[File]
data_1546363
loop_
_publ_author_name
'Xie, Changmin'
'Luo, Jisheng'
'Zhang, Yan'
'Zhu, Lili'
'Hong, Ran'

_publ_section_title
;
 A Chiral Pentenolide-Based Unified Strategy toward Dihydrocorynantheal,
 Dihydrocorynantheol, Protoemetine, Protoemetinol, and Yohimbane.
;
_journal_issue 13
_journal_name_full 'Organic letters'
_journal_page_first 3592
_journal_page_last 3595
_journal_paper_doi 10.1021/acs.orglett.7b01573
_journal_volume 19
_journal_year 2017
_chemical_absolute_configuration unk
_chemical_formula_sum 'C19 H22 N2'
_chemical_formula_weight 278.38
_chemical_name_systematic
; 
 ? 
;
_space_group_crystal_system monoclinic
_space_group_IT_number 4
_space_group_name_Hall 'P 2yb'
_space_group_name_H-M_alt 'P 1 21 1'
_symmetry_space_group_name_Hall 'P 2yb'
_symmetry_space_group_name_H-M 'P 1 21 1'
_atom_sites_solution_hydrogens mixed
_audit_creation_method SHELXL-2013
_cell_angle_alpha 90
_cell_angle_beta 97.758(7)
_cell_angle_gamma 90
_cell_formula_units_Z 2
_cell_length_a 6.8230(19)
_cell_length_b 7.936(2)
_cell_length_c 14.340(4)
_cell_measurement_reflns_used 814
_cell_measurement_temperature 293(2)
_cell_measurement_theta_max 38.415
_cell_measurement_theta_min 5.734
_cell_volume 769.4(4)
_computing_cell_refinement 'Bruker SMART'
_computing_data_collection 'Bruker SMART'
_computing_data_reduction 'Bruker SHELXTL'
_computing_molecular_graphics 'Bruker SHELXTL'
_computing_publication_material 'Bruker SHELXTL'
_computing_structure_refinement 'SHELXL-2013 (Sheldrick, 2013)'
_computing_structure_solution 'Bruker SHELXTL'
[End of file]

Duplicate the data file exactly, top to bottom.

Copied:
data_1546363
loop_
_publ_author_name
'Xie, Changmin'
'Luo, Jisheng'
'Zhang, Yan'
'Zhu, Lili'
'Hong, Ran'

_publ_section_title
;
 A Chiral Pentenolide-Based Unified Strategy toward Dihydrocorynantheal,
 Dihydrocorynantheol, Protoemetine, Protoemetinol, and Yohimbane.
;
_journal_issue 13
_journal_name_full 'Organic letters'
_journal_page_first 3592
_journal_page_last 3595
_journal_paper_doi 10.1021/acs.orglett.7b01573
_journal_volume 19
_journal_year 2017
_chemical_absolute_configuration unk
_chemical_formula_sum 'C19 H22 N2'
_chemical_formula_weight 278.38
_chemical_name_systematic
; 
 ? 
;
_space_group_crystal_system monoclinic
_space_group_IT_number 4
_space_group_name_Hall 'P 2yb'
_space_group_name_H-M_alt 'P 1 21 1'
_symmetry_space_group_name_Hall 'P 2yb'
_symmetry_space_group_name_H-M 'P 1 21 1'
_atom_sites_solution_hydrogens mixed
_audit_creation_method SHELXL-2013
_cell_angle_alpha 90
_cell_angle_beta 97.758(7)
_cell_angle_gamma 90
_cell_formula_units_Z 2
_cell_length_a 6.8230(19)
_cell_length_b 7.936(2)
_cell_length_c 14.340(4)
_cell_measurement_reflns_used 814
_cell_measurement_temperature 293(2)
_cell_measurement_theta_max 38.415
_cell_measurement_theta_min 5.734
_cell_volume 769.4(4)
_computing_cell_refinement 'Bruker SMART'
_computing_data_collection 'Bruker SMART'
_computing_data_reduction 'Bruker SHELXTL'
_computing_molecular_graphics 'Bruker SHELXTL'
_computing_publication_material 'Bruker SHELXTL'
_computing_structure_refinement 'SHELXL-2013 (Sheldrick, 2013)'
_computing_structure_solution 'Bruker SHELXTL'